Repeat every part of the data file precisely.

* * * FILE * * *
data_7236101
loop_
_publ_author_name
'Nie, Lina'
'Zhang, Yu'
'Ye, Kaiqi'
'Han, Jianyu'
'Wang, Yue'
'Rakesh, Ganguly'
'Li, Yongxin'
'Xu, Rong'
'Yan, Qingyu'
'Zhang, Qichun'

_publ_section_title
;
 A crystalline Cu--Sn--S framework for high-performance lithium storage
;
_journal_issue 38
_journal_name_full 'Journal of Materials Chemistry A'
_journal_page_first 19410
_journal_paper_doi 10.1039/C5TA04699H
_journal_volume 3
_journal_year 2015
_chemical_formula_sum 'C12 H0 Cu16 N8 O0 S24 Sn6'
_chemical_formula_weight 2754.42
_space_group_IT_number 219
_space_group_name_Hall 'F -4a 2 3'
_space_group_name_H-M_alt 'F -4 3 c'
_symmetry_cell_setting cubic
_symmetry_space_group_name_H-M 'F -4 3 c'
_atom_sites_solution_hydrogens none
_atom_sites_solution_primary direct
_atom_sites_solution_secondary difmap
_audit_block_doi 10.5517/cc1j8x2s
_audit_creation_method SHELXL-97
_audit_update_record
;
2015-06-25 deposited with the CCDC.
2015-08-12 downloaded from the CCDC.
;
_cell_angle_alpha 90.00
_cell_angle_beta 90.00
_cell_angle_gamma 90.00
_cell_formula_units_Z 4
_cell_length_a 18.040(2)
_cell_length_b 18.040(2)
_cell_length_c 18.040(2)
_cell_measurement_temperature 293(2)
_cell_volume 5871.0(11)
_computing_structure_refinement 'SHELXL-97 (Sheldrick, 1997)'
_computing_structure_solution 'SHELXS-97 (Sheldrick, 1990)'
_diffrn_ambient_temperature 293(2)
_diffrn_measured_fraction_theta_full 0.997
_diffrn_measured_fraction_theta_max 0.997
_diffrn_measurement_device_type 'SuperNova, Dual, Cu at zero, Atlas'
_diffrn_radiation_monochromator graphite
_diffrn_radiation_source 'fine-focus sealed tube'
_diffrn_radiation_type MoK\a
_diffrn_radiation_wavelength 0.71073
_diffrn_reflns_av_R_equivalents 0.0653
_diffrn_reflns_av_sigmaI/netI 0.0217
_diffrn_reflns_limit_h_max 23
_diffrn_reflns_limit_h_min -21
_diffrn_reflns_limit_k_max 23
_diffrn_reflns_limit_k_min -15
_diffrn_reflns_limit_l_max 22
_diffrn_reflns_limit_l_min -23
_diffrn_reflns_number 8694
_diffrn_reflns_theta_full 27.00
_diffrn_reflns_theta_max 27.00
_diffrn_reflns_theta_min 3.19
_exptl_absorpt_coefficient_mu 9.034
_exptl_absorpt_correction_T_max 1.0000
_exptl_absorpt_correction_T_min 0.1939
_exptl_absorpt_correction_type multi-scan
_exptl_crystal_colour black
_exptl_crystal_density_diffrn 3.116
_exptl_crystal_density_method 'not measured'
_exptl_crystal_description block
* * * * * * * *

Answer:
data_7236101
loop_
_publ_author_name
'Nie, Lina'
'Zhang, Yu'
'Ye, Kaiqi'
'Han, Jianyu'
'Wang, Yue'
'Rakesh, Ganguly'
'Li, Yongxin'
'Xu, Rong'
'Yan, Qingyu'
'Zhang, Qichun'

_publ_section_title
;
 A crystalline Cu--Sn--S framework for high-performance lithium storage
;
_journal_issue 38
_journal_name_full 'Journal of Materials Chemistry A'
_journal_page_first 19410
_journal_paper_doi 10.1039/C5TA04699H
_journal_volume 3
_journal_year 2015
_chemical_formula_sum 'C12 H0 Cu16 N8 O0 S24 Sn6'
_chemical_formula_weight 2754.42
_space_group_IT_number 219
_space_group_name_Hall 'F -4a 2 3'
_space_group_name_H-M_alt 'F -4 3 c'
_symmetry_cell_setting cubic
_symmetry_space_group_name_H-M 'F -4 3 c'
_atom_sites_solution_hydrogens none
_atom_sites_solution_primary direct
_atom_sites_solution_secondary difmap
_audit_block_doi 10.5517/cc1j8x2s
_audit_creation_method SHELXL-97
_audit_update_record
;
2015-06-25 deposited with the CCDC.
2015-08-12 downloaded from the CCDC.
;
_cell_angle_alpha 90.00
_cell_angle_beta 90.00
_cell_angle_gamma 90.00
_cell_formula_units_Z 4
_cell_length_a 18.040(2)
_cell_length_b 18.040(2)
_cell_length_c 18.040(2)
_cell_measurement_temperature 293(2)
_cell_volume 5871.0(11)
_computing_structure_refinement 'SHELXL-97 (Sheldrick, 1997)'
_computing_structure_solution 'SHELXS-97 (Sheldrick, 1990)'
_diffrn_ambient_temperature 293(2)
_diffrn_measured_fraction_theta_full 0.997
_diffrn_measured_fraction_theta_max 0.997
_diffrn_measurement_device_type 'SuperNova, Dual, Cu at zero, Atlas'
_diffrn_radiation_monochromator graphite
_diffrn_radiation_source 'fine-focus sealed tube'
_diffrn_radiation_type MoK\a
_diffrn_radiation_wavelength 0.71073
_diffrn_reflns_av_R_equivalents 0.0653
_diffrn_reflns_av_sigmaI/netI 0.0217
_diffrn_reflns_limit_h_max 23
_diffrn_reflns_limit_h_min -21
_diffrn_reflns_limit_k_max 23
_diffrn_reflns_limit_k_min -15
_diffrn_reflns_limit_l_max 22
_diffrn_reflns_limit_l_min -23
_diffrn_reflns_number 8694
_diffrn_reflns_theta_full 27.00
_diffrn_reflns_theta_max 27.00
_diffrn_reflns_theta_min 3.19
_exptl_absorpt_coefficient_mu 9.034
_exptl_absorpt_correction_T_max 1.0000
_exptl_absorpt_correction_T_min 0.1939
_exptl_absorpt_correction_type multi-scan
_exptl_crystal_colour black
_exptl_crystal_density_diffrn 3.116
_exptl_crystal_density_method 'not measured'
_exptl_crystal_description block